He was released on bail until mid-August. The MP is accused of forcing the woman into sex during a relationship.
Chief whip Mark Spencer "knew the high-ranking Tory MP was raped sexually with a woman – but was unaware of any sexual assault allegations after complaining in April"
By James Tapsfield, political editor at MailOnline
Chief whip Mark Spencer stood by his decision today not to suspend the high-ranking Tory MP suspected of rape.
The party is under increasing pressure, including from the alleged victim, to strip the ex-minister of the conservative whip.
But Mr. Spencer said it was right to allow the police to complete their investigation before taking action, while emphasizing the need to protect the prosecutor's identity.
The former parliamentary researcher in her twenties said she was attacked and forced to have sex.
She claims that she was so traumatized by her relationship last year that she ended up in the hospital.
Mr. Spencer defended his treatment of the case today and said, “The allegations are very serious and we take these allegations very seriously.
“I think it is up to the police to conduct this thorough investigation, not to the Whips Office to investigate this alleged crime, but to the police and the authorities.
"Once they come to this conclusion, we can judge where we are and what position the MP is in."
Opposition politicians condemned the "shocking" decision not to withdraw the whip from the MP. Victim Commissioner Claire Waxman in London accused Boris Johnson of breaking a vow to "seriously" treat abuse against women.
A senior Tory source, however, told MailOnline that the MP's suspension would inevitably lead to them being identified.
It was claimed today that the Chief Whip knew that the MP had a sexual relationship with a woman when she complained about his behavior – but not that there were allegations of sexual assault.
Sources insisted that when Mr. Spencer spoke to the woman in April, he was not charged with serious sexual abuse by the unnamed former minister.
A spokesman for Mr. Spencer said: "The Chief Whip takes all allegations of harassment and abuse very seriously and has strongly encouraged anyone who has contacted him to contact the relevant authorities, including the Independent Complaints and Complaints System of the Parliament that can conduct formally independent and independent measures confidential investigations. & # 39;
It is believed that Mr. Spencer was adamant that when he spoke to the woman he was not talking about "serious sexual abuse".
However, sources confirmed that he knew the couple had a sexual relationship.
The alleged victim fought at the party because it didn't act quickly and told the Times, "It's insulting and shows that they never cared about it."
Women in the Tory ranks demand that the party take action after a former conservative MP was convicted of sexual assault last week in a separate case.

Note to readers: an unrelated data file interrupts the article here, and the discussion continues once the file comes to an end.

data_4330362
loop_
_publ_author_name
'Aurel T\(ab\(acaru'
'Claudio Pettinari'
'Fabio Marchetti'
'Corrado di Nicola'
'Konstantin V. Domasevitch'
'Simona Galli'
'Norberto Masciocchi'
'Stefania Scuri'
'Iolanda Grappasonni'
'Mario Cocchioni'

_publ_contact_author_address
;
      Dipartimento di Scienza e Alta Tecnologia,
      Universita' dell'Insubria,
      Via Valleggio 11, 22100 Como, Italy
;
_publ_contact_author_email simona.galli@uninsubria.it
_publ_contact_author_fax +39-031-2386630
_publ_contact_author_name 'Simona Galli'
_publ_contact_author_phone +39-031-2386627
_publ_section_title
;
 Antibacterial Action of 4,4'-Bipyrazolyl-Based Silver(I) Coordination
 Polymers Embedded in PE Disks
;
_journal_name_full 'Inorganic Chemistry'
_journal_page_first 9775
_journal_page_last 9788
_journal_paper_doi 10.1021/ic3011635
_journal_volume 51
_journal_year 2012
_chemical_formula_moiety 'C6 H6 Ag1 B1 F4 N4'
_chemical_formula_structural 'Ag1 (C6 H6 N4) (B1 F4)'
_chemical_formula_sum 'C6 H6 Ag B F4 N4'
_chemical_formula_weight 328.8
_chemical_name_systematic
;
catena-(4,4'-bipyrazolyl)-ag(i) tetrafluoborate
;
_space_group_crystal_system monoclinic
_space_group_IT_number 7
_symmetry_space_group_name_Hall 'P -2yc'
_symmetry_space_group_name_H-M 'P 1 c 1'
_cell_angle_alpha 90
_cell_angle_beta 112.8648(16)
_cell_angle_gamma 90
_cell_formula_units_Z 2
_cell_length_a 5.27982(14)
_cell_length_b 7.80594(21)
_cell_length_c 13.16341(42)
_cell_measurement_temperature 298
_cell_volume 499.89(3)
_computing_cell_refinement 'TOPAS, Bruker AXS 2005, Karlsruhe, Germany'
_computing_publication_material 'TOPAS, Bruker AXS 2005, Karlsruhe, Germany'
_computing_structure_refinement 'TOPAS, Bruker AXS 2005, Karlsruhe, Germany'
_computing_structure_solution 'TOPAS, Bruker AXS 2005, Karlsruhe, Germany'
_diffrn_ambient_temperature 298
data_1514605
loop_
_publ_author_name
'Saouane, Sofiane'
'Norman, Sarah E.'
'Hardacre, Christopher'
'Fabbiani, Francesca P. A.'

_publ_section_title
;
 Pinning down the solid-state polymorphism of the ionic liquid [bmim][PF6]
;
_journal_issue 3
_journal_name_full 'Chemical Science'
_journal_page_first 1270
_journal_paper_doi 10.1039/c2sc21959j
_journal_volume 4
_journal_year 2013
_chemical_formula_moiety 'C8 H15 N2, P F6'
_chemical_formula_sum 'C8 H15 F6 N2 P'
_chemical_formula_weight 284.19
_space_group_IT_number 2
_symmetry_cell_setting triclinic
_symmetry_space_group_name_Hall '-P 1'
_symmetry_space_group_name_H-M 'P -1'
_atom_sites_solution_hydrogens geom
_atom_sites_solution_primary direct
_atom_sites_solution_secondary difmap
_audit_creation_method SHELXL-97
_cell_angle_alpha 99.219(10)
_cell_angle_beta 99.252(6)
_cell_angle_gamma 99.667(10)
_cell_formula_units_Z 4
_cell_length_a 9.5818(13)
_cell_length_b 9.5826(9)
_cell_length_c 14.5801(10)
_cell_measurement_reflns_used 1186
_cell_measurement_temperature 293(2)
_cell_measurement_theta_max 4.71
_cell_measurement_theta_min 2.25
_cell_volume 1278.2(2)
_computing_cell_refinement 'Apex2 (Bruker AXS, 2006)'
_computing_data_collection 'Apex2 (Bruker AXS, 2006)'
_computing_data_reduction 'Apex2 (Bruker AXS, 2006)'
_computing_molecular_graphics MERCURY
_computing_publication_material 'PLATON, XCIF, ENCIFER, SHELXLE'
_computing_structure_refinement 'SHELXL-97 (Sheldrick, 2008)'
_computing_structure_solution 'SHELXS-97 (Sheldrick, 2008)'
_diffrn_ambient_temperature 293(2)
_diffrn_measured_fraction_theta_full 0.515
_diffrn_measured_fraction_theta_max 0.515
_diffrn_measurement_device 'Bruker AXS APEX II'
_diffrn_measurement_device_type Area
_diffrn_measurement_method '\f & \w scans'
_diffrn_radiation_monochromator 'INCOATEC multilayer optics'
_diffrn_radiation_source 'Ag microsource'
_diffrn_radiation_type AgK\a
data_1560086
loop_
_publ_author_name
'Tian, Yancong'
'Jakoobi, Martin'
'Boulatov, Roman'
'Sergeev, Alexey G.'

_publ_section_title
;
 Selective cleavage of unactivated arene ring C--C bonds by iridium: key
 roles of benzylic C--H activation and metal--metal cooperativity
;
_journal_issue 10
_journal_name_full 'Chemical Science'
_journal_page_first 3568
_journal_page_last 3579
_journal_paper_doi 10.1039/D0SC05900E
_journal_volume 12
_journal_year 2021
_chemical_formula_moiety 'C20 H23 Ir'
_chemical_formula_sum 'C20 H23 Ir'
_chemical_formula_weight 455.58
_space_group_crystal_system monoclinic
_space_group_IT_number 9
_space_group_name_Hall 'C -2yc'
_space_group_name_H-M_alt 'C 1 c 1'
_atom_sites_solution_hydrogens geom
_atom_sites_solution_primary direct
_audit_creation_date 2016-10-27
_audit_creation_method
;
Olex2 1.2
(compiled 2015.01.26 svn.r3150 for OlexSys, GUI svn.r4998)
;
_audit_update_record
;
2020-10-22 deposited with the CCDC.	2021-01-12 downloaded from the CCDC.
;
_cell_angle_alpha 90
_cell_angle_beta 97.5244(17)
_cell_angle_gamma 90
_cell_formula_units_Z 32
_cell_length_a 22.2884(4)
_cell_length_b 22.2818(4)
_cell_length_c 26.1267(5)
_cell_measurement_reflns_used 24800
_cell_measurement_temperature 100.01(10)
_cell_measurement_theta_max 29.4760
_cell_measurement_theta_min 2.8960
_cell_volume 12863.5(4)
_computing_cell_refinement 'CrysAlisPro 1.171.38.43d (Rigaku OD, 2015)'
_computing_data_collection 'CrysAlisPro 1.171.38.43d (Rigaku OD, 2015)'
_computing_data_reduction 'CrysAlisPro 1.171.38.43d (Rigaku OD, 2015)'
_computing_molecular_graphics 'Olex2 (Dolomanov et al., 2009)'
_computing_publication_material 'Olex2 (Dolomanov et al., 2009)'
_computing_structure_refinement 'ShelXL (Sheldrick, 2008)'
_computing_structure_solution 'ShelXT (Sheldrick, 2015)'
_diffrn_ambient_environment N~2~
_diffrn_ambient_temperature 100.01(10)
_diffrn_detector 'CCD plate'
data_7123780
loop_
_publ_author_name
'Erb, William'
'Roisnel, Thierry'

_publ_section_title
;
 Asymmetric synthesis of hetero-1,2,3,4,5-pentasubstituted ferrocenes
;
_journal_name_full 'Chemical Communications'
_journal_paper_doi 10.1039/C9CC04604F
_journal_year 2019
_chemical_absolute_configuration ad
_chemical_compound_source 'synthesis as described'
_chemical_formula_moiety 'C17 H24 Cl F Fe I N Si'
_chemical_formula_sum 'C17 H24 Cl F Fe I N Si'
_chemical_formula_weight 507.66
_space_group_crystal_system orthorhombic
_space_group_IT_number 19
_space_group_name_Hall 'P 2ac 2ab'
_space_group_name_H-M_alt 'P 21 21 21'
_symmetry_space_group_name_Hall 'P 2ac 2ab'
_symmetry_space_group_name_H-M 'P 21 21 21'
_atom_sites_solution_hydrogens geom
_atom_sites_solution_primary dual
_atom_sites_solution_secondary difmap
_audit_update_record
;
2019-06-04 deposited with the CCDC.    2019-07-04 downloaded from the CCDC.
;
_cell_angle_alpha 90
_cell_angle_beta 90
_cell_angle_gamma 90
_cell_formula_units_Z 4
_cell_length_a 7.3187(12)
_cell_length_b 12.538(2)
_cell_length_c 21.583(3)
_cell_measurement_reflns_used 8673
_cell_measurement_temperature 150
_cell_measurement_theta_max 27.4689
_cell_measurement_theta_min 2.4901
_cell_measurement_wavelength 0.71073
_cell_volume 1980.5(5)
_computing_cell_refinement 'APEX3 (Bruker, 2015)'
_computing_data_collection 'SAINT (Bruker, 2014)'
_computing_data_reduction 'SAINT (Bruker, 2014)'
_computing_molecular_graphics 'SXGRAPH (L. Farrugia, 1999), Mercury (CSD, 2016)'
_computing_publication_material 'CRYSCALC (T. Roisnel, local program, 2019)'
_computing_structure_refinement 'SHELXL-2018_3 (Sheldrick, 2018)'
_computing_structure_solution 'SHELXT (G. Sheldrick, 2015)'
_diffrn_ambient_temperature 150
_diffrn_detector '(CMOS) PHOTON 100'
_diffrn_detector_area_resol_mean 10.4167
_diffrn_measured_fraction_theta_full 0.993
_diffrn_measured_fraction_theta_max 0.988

A former Tory minister told the Daily Telegraph, "I'm surprised the whip wasn't removed considering what happened to Charlie Elphicke. I think the boss has a lot of responsibility. & # 39;
Opposition politicians condemned the "shocking" decision not to withdraw the whip from the MP. In the picture the Houses of Parliament today
The Prime Minister told MPs last year that women "must have confidence that crime, domestic violence and sexual abuse are taken seriously by our law enforcement system".
Bur Ms. Waxman warned on Twitter that "the non-suspension of a MP accused of rape sends a different message during the ongoing investigation."
Economy Minister Nadhim Zahawi, who was asked about the situation in a round of interviews this morning, told Sky News that he did not know the details of the investigation.
“There's a victim here too. I think it is a right for us to wait until the police can carry out their investigation and then you will hear from the chief whip what action is being taken, ”he said.
Supporters of the accused MP, who cannot be named, say that he "completely" denies the allegations after being questioned by the police and released on bail. He was also 100 percent supported by his local party.
In a statement from the former minister's local association, his chairman said the MP had denied the allegations.
"(The MP) has drawn our attention to allegations against him," they said.
& # 39; He totally denies this. And this association supports him 100 percent.
"Some of the association's officials have known him for about 25 years, and based on our political and personal knowledge, we cannot accept that these allegations are even true."
The Metropolitan Police said it received allegations of sex and assault related to four different incidents at addresses in London, including Westminster, on Friday between July last year and January of this year.
A spokesman said: "The Met has opened an investigation into the allegations."
A man in his 50s was arrested on suspicion of rape and detained at a police station in East London. He was later released on bail until mid-August.